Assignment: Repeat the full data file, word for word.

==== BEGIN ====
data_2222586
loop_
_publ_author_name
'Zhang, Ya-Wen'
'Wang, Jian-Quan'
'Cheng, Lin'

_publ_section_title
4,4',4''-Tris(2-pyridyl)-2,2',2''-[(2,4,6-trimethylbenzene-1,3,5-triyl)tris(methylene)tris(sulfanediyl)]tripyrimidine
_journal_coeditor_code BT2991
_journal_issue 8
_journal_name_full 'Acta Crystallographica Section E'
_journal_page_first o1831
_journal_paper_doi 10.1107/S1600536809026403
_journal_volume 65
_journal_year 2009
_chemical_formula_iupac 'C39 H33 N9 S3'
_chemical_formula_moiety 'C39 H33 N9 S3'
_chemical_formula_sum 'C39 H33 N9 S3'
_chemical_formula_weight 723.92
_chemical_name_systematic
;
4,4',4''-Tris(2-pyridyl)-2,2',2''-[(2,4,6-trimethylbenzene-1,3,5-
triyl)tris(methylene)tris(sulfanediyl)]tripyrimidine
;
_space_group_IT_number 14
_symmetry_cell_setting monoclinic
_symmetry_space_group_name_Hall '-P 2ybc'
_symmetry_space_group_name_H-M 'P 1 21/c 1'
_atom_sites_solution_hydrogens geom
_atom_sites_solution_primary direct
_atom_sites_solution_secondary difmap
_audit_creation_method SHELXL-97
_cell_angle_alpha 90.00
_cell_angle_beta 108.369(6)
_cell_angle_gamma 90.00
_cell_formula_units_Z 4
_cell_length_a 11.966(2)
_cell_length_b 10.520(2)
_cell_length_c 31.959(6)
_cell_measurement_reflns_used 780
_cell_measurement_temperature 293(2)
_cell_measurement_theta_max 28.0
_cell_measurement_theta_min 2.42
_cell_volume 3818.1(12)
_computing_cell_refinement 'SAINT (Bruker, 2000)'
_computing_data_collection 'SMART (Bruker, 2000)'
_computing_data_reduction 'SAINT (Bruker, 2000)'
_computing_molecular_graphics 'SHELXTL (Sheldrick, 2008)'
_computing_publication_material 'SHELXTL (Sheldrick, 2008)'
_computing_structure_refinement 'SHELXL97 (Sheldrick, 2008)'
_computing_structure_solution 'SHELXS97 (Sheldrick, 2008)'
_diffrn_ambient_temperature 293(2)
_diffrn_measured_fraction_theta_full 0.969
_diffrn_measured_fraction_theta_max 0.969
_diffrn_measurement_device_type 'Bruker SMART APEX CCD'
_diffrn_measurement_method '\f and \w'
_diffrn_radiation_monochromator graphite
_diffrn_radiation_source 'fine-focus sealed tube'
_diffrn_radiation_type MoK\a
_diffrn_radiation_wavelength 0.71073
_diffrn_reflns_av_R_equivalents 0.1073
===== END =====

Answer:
data_2222586
loop_
_publ_author_name
'Zhang, Ya-Wen'
'Wang, Jian-Quan'
'Cheng, Lin'

_publ_section_title
4,4',4''-Tris(2-pyridyl)-2,2',2''-[(2,4,6-trimethylbenzene-1,3,5-triyl)tris(methylene)tris(sulfanediyl)]tripyrimidine
_journal_coeditor_code BT2991
_journal_issue 8
_journal_name_full 'Acta Crystallographica Section E'
_journal_page_first o1831
_journal_paper_doi 10.1107/S1600536809026403
_journal_volume 65
_journal_year 2009
_chemical_formula_iupac 'C39 H33 N9 S3'
_chemical_formula_moiety 'C39 H33 N9 S3'
_chemical_formula_sum 'C39 H33 N9 S3'
_chemical_formula_weight 723.92
_chemical_name_systematic
;
4,4',4''-Tris(2-pyridyl)-2,2',2''-[(2,4,6-trimethylbenzene-1,3,5-
triyl)tris(methylene)tris(sulfanediyl)]tripyrimidine
;
_space_group_IT_number 14
_symmetry_cell_setting monoclinic
_symmetry_space_group_name_Hall '-P 2ybc'
_symmetry_space_group_name_H-M 'P 1 21/c 1'
_atom_sites_solution_hydrogens geom
_atom_sites_solution_primary direct
_atom_sites_solution_secondary difmap
_audit_creation_method SHELXL-97
_cell_angle_alpha 90.00
_cell_angle_beta 108.369(6)
_cell_angle_gamma 90.00
_cell_formula_units_Z 4
_cell_length_a 11.966(2)
_cell_length_b 10.520(2)
_cell_length_c 31.959(6)
_cell_measurement_reflns_used 780
_cell_measurement_temperature 293(2)
_cell_measurement_theta_max 28.0
_cell_measurement_theta_min 2.42
_cell_volume 3818.1(12)
_computing_cell_refinement 'SAINT (Bruker, 2000)'
_computing_data_collection 'SMART (Bruker, 2000)'
_computing_data_reduction 'SAINT (Bruker, 2000)'
_computing_molecular_graphics 'SHELXTL (Sheldrick, 2008)'
_computing_publication_material 'SHELXTL (Sheldrick, 2008)'
_computing_structure_refinement 'SHELXL97 (Sheldrick, 2008)'
_computing_structure_solution 'SHELXS97 (Sheldrick, 2008)'
_diffrn_ambient_temperature 293(2)
_diffrn_measured_fraction_theta_full 0.969
_diffrn_measured_fraction_theta_max 0.969
_diffrn_measurement_device_type 'Bruker SMART APEX CCD'
_diffrn_measurement_method '\f and \w'
_diffrn_radiation_monochromator graphite
_diffrn_radiation_source 'fine-focus sealed tube'
_diffrn_radiation_type MoK\a
_diffrn_radiation_wavelength 0.71073
_diffrn_reflns_av_R_equivalents 0.1073